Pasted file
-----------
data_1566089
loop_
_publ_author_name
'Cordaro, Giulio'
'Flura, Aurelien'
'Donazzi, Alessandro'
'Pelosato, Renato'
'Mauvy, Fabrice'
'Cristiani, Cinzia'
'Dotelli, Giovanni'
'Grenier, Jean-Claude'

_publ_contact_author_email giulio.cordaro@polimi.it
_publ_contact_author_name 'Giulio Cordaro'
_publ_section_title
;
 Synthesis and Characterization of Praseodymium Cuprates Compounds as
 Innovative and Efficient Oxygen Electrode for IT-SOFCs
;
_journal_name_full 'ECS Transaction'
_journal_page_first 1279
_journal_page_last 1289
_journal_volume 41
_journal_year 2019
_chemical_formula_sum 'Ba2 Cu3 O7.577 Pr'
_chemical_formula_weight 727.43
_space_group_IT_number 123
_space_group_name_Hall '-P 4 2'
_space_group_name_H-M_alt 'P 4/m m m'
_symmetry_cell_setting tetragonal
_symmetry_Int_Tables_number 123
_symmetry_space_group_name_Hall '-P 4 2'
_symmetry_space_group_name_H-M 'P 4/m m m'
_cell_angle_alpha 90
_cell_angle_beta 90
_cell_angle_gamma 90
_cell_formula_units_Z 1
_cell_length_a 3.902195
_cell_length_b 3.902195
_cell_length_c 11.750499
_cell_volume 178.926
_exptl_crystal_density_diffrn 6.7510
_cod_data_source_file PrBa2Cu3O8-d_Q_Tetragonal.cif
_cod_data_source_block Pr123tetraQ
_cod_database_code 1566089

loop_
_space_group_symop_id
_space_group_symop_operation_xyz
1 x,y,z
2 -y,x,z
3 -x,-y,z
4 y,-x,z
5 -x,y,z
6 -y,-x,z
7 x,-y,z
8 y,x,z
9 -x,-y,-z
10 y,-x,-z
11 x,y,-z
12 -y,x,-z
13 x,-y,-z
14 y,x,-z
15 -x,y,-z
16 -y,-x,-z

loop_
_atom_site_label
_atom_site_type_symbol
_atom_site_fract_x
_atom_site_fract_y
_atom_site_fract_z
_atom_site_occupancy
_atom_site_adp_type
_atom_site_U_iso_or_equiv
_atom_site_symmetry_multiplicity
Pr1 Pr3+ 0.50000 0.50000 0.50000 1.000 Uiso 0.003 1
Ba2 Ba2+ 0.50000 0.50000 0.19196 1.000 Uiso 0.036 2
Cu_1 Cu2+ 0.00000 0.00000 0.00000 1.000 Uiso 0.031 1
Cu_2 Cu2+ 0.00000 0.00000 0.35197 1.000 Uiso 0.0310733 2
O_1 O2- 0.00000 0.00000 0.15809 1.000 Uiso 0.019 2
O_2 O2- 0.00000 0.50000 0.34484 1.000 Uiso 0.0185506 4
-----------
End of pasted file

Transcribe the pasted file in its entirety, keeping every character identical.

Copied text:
data_1566089
loop_
_publ_author_name
'Cordaro, Giulio'
'Flura, Aurelien'
'Donazzi, Alessandro'
'Pelosato, Renato'
'Mauvy, Fabrice'
'Cristiani, Cinzia'
'Dotelli, Giovanni'
'Grenier, Jean-Claude'

_publ_contact_author_email giulio.cordaro@polimi.it
_publ_contact_author_name 'Giulio Cordaro'
_publ_section_title
;
 Synthesis and Characterization of Praseodymium Cuprates Compounds as
 Innovative and Efficient Oxygen Electrode for IT-SOFCs
;
_journal_name_full 'ECS Transaction'
_journal_page_first 1279
_journal_page_last 1289
_journal_volume 41
_journal_year 2019
_chemical_formula_sum 'Ba2 Cu3 O7.577 Pr'
_chemical_formula_weight 727.43
_space_group_IT_number 123
_space_group_name_Hall '-P 4 2'
_space_group_name_H-M_alt 'P 4/m m m'
_symmetry_cell_setting tetragonal
_symmetry_Int_Tables_number 123
_symmetry_space_group_name_Hall '-P 4 2'
_symmetry_space_group_name_H-M 'P 4/m m m'
_cell_angle_alpha 90
_cell_angle_beta 90
_cell_angle_gamma 90
_cell_formula_units_Z 1
_cell_length_a 3.902195
_cell_length_b 3.902195
_cell_length_c 11.750499
_cell_volume 178.926
_exptl_crystal_density_diffrn 6.7510
_cod_data_source_file PrBa2Cu3O8-d_Q_Tetragonal.cif
_cod_data_source_block Pr123tetraQ
_cod_database_code 1566089

loop_
_space_group_symop_id
_space_group_symop_operation_xyz
1 x,y,z
2 -y,x,z
3 -x,-y,z
4 y,-x,z
5 -x,y,z
6 -y,-x,z
7 x,-y,z
8 y,x,z
9 -x,-y,-z
10 y,-x,-z
11 x,y,-z
12 -y,x,-z
13 x,-y,-z
14 y,x,-z
15 -x,y,-z
16 -y,-x,-z

loop_
_atom_site_label
_atom_site_type_symbol
_atom_site_fract_x
_atom_site_fract_y
_atom_site_fract_z
_atom_site_occupancy
_atom_site_adp_type
_atom_site_U_iso_or_equiv
_atom_site_symmetry_multiplicity
Pr1 Pr3+ 0.50000 0.50000 0.50000 1.000 Uiso 0.003 1
Ba2 Ba2+ 0.50000 0.50000 0.19196 1.000 Uiso 0.036 2
Cu_1 Cu2+ 0.00000 0.00000 0.00000 1.000 Uiso 0.031 1
Cu_2 Cu2+ 0.00000 0.00000 0.35197 1.000 Uiso 0.0310733 2
O_1 O2- 0.00000 0.00000 0.15809 1.000 Uiso 0.019 2
O_2 O2- 0.00000 0.50000 0.34484 1.000 Uiso 0.0185506 4